Preparation
175 °F / 79 °C 2 min, 0 sec 55 g 16 OZ / 473 ML
Keemunlover

Maybe the faintest hints of jamine, but not at all like a jasmine green tea.

Keemunlover

Just one minute for the first steep seems to have good results.

Keemunlover

Bumping rating up to 85 after figuring out only about 1 minute at 175 does it for the first steep – It really is a nice tea at a good price.

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65

Well, I spoke too soon. As is typical for me, I trashed another tea at first but now I’m coming around to liking it. After drinking this one some more, I’ve come to appreciate it a bit. Still don’t like it as much as Ten Ren’s 4th Grade Green King’s Tea, but this is a decent ginseng oolong. I still think it loses most of its charm after the first steep.

Preparation
195 °F / 90 °C 4 min, 0 sec

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85

I was super-excited to try this tea, as it comes from Anhui, where my beloved Keemun black teas originate. The dry, yellow-tinged green leaves are impressive, roughly of a uniform length around 1" in size and mostly straight. I can readily see that most of the pickings consist of one bud and one leaf. The hairy down on the leaves is there, but not nearly as prominent as I have seen on some other teas. Dry leaf gives off faint but very pleasing fragrance of hay, warm bread, and a hint of florals.

Brewed tea is very pale yellow-green in color, and has delicate but delightful flavors of toasted grains, pine nuts, and a floral taste not unlike the “orchid” found in many Keemun black teas. Also a touch of basic underlying sweetness. The “orchid” might just be in my imagination, because I have no idea if this tea shares any similarities in production to Keemun black tea, but at any rate there is definitely a pleasant floral quality there.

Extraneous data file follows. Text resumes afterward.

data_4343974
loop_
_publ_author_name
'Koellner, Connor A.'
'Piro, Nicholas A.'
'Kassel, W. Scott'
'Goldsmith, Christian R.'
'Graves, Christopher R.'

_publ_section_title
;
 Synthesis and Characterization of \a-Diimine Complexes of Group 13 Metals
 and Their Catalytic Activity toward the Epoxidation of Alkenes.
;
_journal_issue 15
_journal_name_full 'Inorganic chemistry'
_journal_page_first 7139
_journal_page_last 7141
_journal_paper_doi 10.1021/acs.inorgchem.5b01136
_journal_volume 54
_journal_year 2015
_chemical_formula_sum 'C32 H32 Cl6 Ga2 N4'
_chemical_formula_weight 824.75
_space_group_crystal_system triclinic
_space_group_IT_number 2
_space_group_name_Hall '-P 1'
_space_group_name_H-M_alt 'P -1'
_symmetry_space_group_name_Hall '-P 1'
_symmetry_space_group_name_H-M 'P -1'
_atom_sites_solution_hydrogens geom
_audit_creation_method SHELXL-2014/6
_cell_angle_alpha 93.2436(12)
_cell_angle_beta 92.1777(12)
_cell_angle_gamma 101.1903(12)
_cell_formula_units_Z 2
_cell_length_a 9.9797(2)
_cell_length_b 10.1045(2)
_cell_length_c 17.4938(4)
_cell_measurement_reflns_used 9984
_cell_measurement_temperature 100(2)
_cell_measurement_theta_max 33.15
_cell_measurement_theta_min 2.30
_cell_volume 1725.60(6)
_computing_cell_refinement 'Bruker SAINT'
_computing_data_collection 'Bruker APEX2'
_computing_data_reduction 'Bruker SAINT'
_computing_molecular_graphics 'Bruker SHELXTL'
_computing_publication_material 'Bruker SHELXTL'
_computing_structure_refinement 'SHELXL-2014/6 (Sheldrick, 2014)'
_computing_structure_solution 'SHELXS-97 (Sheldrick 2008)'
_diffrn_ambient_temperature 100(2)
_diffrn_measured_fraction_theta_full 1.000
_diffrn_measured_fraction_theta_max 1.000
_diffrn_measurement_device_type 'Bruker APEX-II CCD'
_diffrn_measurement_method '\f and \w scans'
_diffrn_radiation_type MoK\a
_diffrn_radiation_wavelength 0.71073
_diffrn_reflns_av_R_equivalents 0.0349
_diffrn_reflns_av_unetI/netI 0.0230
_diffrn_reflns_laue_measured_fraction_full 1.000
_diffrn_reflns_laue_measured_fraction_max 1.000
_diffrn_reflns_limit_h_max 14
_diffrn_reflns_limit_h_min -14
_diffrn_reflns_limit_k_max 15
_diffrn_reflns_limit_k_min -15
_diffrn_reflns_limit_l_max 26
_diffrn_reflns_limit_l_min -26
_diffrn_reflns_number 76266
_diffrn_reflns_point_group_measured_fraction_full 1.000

This tea is graded by Goarteastore.com as “Supreme,” which lies exactly in the middle of their grading system. Currently this is the highest-grade Huang Shan Mao Feng they sell on the website, but I would certainly be interested in trying higher grades. Despite being considered middle-of-the-road on the quality scale, this tea commands a fairly high price at $56.98 for 250 grams.

I am in love with the flavor and aroma of this tea, and I would score it even higher if only the flavors were a bit stronger and if there was a more lasting aftertaste – My favorite teas tend to linger on the palate for a while, and this one seems to fade away rather quickly.

Preparation
175 °F / 79 °C 2 min, 0 sec 5 g 16 OZ / 473 ML
Keemunlover

Forgot to mention – This holds up pretty well for at least another steep or two. As I get older I am getting more sensitive to caffeine intake, so I am changing up my tea strategy. Buying mostly higher-graded teas than in the past (as theoretically better-quality teas would re-steep better) and re-steeping a time or two rather than having multiple first brews. Cuts the caffeine, gives me better quality tea, and keeps within my budget because I am using less tea.

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65

Was looking forward to a good ginseng oolong tea, but this is not it. Ten Ren’s 4th Grade Green King’s Oolong is much, much, better than this but also slightly more expensive. I will stick with Ten Ren. This one has very little body and very little character. Weak and boring tea.